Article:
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  (Source: flightglobal.com)
Researchers working on aircraft that would send tourists out into space faster than the speed of sound.

The ultimate adventure ride could be coming soon to an airport near you.  It's called "Skylon" and the special aircraft is being developed for commercial use to carry tourists out into space within the next ten years. 

Skylon would take off from a standard airport runway and travel at more than five times the speed of sound, according to the
 Telegraph and Daily Mail. The revolutionary aircraft was developed by Reaction Engines, with support from the new UK space agency. 

The 270 foot-long spaceplane is unpiloted, has no external rockets, and has two engines that use hydrogen and oxygen to propel it more than 18 miles out of the Earth's atmosphere.  

The propulsion and attitude control are provided using computer systems while in orbit.  The engine uses the propulsion to reach the edge of the Earth’s atmosphere before switching to rocket power.

The aircraft – which can can remain operational in orbit for up to seven days – would take off from an airport, fly out into orbit, and then land on the runway. The craft is expected to carry up to 24 passengers into space at a time, revolutionize space travel, and cut costs.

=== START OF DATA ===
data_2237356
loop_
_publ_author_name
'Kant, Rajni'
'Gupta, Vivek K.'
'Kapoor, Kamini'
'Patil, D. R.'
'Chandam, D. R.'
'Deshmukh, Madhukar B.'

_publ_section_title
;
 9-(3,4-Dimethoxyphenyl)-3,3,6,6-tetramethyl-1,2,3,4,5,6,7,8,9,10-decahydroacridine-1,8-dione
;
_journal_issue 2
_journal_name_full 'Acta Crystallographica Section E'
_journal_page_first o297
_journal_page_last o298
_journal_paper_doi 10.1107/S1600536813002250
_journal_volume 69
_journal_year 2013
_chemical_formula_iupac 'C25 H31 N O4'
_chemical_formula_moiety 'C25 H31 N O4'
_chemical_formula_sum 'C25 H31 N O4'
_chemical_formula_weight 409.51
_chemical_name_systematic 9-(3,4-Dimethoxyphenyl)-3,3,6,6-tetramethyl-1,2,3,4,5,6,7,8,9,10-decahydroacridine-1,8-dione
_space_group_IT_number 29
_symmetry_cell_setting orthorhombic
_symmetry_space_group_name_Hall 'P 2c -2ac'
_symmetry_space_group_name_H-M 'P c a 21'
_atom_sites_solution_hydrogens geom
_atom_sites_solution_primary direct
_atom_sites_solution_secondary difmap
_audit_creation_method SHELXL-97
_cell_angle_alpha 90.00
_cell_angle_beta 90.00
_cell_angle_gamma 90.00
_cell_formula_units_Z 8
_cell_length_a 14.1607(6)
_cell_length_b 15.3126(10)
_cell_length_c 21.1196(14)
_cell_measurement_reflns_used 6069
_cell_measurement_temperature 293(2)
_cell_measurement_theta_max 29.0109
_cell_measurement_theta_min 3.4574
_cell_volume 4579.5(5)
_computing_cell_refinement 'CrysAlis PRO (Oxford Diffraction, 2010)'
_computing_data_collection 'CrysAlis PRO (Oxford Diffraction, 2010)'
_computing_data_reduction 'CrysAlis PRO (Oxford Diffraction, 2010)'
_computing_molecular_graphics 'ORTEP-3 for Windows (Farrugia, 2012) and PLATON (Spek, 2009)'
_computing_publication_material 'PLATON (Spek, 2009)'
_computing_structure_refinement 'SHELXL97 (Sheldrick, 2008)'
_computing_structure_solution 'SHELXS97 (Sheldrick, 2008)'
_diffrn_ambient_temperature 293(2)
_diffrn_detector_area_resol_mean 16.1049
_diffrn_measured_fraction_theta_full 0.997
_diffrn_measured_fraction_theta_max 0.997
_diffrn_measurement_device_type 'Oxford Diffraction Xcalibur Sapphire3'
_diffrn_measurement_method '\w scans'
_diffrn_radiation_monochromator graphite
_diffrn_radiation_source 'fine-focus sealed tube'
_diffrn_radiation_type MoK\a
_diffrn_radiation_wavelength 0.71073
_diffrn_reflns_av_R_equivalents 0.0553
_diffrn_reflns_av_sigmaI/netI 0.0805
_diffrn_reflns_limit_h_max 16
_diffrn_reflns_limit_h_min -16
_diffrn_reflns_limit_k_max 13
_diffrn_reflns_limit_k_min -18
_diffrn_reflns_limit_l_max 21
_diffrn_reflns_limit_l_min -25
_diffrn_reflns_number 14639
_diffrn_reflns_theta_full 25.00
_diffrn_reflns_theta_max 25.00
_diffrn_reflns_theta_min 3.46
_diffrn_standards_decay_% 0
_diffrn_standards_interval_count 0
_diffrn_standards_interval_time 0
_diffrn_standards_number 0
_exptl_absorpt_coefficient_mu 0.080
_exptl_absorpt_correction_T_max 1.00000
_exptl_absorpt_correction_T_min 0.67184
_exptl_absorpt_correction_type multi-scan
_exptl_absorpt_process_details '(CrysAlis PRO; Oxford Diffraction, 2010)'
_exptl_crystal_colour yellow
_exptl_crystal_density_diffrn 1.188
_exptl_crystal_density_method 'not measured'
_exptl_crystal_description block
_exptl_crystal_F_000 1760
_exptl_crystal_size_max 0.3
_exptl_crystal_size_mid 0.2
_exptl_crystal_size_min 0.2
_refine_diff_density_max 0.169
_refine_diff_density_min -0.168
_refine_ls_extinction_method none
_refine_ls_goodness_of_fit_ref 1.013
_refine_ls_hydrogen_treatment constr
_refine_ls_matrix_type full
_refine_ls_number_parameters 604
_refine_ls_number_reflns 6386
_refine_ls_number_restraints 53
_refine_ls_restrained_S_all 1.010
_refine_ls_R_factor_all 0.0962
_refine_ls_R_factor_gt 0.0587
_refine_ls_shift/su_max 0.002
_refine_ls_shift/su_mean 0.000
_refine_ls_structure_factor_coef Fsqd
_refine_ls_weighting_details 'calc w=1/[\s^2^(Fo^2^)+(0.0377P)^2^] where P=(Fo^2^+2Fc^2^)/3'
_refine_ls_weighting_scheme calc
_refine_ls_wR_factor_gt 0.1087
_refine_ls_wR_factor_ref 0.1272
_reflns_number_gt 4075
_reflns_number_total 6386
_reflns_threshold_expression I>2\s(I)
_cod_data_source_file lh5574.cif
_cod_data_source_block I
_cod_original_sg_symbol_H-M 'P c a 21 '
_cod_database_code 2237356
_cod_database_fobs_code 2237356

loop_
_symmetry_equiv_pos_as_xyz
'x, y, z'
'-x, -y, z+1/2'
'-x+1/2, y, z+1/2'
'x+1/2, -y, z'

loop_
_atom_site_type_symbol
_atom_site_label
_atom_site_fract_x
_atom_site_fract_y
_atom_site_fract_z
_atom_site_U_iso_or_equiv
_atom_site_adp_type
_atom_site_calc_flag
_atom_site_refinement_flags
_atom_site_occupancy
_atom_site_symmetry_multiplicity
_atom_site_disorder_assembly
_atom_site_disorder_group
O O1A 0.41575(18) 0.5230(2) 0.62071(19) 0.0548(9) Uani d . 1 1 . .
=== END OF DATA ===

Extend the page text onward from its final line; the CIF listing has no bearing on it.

The reusable spaceplane is intended to provide inexpensive and reliable access to space within a decade.  

"Access to space is extraordinarily expensive, yet there’s no law of physics that says it has to be that way," said Technical Director and one of the founders of Reaction Engines, Richard Varvill. "We just need to prove it’s viable. The simple truth is that the Earth is part of a much bigger system."

In the future, Skylon could be used in place of NASA's Space Shuttle to transport astronauts and cargo to the International Space Station.



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Science?
By foolsgambit11 on 9/20/2010 2:58:11 PM , Rating: 2
quote:
Access to space is extraordinarily expensive, yet there’s no law of physics that says it has to be that way
I suppose that's true. But there is a law of economics that, coupled with the laws of physics, says it will pretty much always be that way. Gravity and friction set a theoretical low-end to the amount of energy required to get something into space. And energy is a commodity that will always be in demand, and therefore expensive. When it comes to budgeting how we use the energy we have, moving ourselves from place to place is likely to become less and less of a priority for more and more people as time goes on. Getting to space could be done cheaper than it is today, but it will probably never become commonplace unless we discover that we were wrong about some fundamental laws of physics (or economics).




RE: Science?
By Belard on 9/24/2010 10:42:08 AM , Rating: 2
Just need to come up with a handy dandy anti-gravity machine... that's all.

And with that, we can go anywhere.


RE: Science?
By Dorkyman on 9/24/2010 6:45:39 PM , Rating: 2
Just as a Prius can use regenerative braking to recapture some of the kinetic energy, wouldn't it be cool to find some way of capturing some of the kinetic/potential energy that a space vehicle burns up when it returns to earth?


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